Now. As a policy matter, we decided as a society in 1986 that the public should have access to emergency services regardless of ability to pay, by means of a federal statute known as the Emergency Medical Treatment and Labor Act ("EMTALA"). So the ER doesn't demand insurance information or cash up front from HYP, which is good, because HYP is unconscious and losing blood rapidly. The hospital just treats HYP. Because really, what is the alternative? Should we as a society say that it's OK to let HYP die? Or do we as a society assume the cost of HYP's care, one way or another?
Because HYP doesn't have health insurance, HYP can't get the negotiated in-network rate from the hospital. In a certain sense it doesn't matter, though, because HYP is of modest means, and couldn't pay even the in-network rate, let alone the hospital's pretend rate for the uninsured (which is another complex issue for another day--what are the hospital's actual losses from uncompensated care).
Patching HYP up even to the point where s/he can be discharged from the hospital is going to take some time. Meanwhile the bills are racking up, up, up. HYP might qualify for "charity care," depending on state law, or HYP can discharge the bills for the uncompensated care in bankruptcy. In either case, we as a society bear the cost when HYP gambles and loses. I personally would rather we bear this cost, as a policy matter, than let HYP die, or create a culture where we encourage our HYPs to just die already to save us all money. Having said that, I would still like to see a better method of risk distribution than we have now.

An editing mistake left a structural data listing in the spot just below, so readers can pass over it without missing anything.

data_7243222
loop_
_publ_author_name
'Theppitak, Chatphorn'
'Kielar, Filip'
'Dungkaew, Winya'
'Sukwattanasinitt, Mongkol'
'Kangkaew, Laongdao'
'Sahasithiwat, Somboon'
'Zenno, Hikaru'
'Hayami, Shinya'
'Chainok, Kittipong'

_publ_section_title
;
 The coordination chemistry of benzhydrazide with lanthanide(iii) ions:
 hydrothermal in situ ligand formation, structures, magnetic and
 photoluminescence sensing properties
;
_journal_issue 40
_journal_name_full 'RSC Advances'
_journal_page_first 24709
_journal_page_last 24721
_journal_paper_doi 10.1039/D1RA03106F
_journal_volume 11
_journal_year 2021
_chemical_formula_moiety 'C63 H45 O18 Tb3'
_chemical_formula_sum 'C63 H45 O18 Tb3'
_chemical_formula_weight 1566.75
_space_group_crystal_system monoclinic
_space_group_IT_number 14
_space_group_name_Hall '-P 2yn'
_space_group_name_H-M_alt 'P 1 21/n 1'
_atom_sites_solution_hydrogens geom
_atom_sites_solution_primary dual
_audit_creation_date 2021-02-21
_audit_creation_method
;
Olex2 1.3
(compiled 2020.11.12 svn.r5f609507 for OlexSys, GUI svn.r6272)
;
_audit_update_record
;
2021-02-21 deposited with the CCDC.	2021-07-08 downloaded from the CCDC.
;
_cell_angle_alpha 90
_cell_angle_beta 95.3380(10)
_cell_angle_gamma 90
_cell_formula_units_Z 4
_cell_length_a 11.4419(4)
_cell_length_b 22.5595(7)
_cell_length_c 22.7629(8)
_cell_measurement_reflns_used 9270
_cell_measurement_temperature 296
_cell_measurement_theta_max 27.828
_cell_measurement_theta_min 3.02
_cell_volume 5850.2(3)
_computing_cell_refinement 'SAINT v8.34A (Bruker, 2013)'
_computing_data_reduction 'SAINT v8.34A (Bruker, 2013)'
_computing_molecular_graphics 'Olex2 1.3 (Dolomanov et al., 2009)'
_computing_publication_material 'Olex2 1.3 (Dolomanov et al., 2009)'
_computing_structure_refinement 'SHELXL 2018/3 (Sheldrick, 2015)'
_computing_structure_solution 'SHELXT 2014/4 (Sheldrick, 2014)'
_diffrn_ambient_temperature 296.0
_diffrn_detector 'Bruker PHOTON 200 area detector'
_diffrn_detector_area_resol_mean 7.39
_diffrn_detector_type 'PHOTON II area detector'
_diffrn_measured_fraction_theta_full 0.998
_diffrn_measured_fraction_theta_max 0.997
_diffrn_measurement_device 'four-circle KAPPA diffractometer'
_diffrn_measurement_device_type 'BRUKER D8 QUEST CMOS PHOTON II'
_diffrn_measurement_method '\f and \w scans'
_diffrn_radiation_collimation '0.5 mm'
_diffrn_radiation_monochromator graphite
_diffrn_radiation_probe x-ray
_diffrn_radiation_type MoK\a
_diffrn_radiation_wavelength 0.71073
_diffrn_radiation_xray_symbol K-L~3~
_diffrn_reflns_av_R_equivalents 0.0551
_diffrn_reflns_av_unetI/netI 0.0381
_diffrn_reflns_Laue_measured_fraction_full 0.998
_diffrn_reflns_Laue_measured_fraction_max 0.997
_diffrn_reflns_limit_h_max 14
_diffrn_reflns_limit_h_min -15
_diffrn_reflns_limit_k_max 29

In the public debate, I see an occasional (well, okay, frequent) strain of blaming the sick for being sick, which I think is quite unfair, for no other reason than that accidents happen (speaking as someone who incurred a catastrophic injury in the blink of an eye last year). And people fall victim to bad genetics all the time.
In the realm of automobiles, Americans as a society have come to accept that accidents happen, that you're not "bad" just because you cause financial losses with your car, you just have to be a responsible adult and make arrangements for the unexpected. We agree as a society (other than New Hampshire, where you live free or die) that the "arrangements" should be auto insurance.
In the realm of bodies, it would make sense for Americans as a society to accept that accidents happen, that you're not "bad" just because you cause financial losses with your body (by having unexpected medical expenses), you just have to be a responsible adult and make arrangements for the unexpected. We clearly do not agree as a society that the answer is health insurance, even though having health insurance can protect other people from catastrophic losses.
I am not sure why.
Perhaps it is because insurance is such a boring subject.